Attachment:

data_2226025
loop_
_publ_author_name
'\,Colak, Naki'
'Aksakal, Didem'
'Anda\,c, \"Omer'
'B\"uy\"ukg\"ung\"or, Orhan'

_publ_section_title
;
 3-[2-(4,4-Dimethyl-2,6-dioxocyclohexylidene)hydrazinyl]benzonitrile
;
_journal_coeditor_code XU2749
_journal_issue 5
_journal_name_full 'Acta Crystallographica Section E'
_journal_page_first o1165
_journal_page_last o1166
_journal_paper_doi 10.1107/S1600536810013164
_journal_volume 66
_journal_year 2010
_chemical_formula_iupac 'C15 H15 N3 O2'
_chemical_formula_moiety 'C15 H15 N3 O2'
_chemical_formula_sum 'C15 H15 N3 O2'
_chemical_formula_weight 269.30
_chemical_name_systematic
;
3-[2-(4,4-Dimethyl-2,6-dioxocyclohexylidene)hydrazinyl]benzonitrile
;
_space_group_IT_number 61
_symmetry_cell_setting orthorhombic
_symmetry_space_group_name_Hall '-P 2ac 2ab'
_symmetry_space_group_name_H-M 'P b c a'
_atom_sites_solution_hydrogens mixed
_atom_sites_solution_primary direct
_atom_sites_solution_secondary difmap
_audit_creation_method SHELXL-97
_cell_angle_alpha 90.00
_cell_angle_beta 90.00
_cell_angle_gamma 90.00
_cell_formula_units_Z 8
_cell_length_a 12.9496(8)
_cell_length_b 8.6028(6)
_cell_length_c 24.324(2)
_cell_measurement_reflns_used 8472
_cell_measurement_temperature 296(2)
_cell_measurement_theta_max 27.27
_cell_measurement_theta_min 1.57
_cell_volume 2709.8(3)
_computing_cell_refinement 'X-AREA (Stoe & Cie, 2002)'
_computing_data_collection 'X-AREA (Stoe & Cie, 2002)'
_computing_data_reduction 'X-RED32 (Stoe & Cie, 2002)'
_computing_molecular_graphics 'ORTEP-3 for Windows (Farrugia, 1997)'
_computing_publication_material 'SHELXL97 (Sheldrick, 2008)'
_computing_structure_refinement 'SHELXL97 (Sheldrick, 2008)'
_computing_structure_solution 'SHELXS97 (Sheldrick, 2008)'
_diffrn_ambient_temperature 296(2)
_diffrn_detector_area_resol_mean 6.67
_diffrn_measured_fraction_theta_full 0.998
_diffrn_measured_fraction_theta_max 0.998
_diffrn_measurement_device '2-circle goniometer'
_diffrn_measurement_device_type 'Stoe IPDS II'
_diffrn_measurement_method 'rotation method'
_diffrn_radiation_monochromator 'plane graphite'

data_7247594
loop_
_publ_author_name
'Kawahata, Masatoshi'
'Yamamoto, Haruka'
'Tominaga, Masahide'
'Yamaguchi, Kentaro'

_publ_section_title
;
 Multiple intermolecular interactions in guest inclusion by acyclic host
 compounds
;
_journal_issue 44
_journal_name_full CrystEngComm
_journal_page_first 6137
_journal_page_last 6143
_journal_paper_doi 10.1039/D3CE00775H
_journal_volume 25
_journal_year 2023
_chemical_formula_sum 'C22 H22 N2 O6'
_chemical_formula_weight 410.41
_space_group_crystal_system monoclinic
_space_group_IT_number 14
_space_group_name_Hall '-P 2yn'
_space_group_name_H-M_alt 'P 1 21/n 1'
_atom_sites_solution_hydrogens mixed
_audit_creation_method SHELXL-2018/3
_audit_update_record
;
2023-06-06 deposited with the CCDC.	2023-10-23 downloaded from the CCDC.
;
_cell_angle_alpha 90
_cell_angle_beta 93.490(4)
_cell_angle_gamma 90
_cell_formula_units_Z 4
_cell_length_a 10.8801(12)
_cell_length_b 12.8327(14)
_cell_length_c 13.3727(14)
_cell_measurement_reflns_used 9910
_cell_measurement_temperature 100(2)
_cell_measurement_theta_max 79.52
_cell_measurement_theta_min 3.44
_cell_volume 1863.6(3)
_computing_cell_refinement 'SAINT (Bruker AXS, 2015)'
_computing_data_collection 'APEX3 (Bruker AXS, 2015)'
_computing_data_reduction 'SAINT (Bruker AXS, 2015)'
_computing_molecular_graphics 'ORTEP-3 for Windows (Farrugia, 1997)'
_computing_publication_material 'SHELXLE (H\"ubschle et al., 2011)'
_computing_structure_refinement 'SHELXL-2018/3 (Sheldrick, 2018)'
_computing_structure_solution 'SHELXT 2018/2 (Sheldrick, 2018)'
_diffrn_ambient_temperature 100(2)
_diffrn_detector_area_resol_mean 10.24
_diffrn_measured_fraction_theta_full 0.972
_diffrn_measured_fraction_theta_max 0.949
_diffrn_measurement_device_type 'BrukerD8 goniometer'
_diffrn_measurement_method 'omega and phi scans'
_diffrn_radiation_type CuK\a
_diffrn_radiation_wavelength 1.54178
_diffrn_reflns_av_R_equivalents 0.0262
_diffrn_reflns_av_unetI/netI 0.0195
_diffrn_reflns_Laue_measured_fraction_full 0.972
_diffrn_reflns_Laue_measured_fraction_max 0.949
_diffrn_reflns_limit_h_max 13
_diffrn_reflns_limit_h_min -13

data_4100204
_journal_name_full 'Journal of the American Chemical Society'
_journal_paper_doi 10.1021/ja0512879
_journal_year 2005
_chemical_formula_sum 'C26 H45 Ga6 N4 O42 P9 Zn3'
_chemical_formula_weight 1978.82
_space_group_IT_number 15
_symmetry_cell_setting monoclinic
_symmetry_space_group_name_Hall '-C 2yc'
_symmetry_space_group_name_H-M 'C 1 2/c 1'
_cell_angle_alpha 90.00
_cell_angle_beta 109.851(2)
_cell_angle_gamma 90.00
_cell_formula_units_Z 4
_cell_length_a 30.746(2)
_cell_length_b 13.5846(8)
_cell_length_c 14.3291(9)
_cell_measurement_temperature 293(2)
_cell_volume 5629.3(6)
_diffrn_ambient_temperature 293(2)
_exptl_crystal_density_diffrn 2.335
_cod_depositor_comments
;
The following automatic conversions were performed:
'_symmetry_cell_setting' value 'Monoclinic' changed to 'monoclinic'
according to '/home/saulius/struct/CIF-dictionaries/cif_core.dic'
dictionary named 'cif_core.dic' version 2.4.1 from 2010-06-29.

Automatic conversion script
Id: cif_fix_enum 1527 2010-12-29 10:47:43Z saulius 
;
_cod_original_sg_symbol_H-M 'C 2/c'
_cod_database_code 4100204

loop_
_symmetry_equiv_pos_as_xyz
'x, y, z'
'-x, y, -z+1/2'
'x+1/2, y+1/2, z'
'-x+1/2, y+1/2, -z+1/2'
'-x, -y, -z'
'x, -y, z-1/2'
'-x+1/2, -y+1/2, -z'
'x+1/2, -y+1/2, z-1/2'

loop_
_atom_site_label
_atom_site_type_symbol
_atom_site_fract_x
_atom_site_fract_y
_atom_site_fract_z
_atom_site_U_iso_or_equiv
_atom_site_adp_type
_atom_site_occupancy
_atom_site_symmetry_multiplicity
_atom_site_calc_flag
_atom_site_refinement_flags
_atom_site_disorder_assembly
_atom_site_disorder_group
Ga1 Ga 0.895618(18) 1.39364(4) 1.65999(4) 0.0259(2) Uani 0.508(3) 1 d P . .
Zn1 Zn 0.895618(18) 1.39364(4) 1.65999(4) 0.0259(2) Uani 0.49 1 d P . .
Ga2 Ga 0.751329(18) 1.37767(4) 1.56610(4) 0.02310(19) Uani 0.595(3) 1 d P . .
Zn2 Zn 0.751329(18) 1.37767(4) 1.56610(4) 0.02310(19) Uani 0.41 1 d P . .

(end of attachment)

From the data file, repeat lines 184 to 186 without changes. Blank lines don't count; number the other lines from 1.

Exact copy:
Zn1 Zn 0.895618(18) 1.39364(4) 1.65999(4) 0.0259(2) Uani 0.49 1 d P . .
Ga2 Ga 0.751329(18) 1.37767(4) 1.56610(4) 0.02310(19) Uani 0.595(3) 1 d P . .
Zn2 Zn 0.751329(18) 1.37767(4) 1.56610(4) 0.02310(19) Uani 0.41 1 d P . .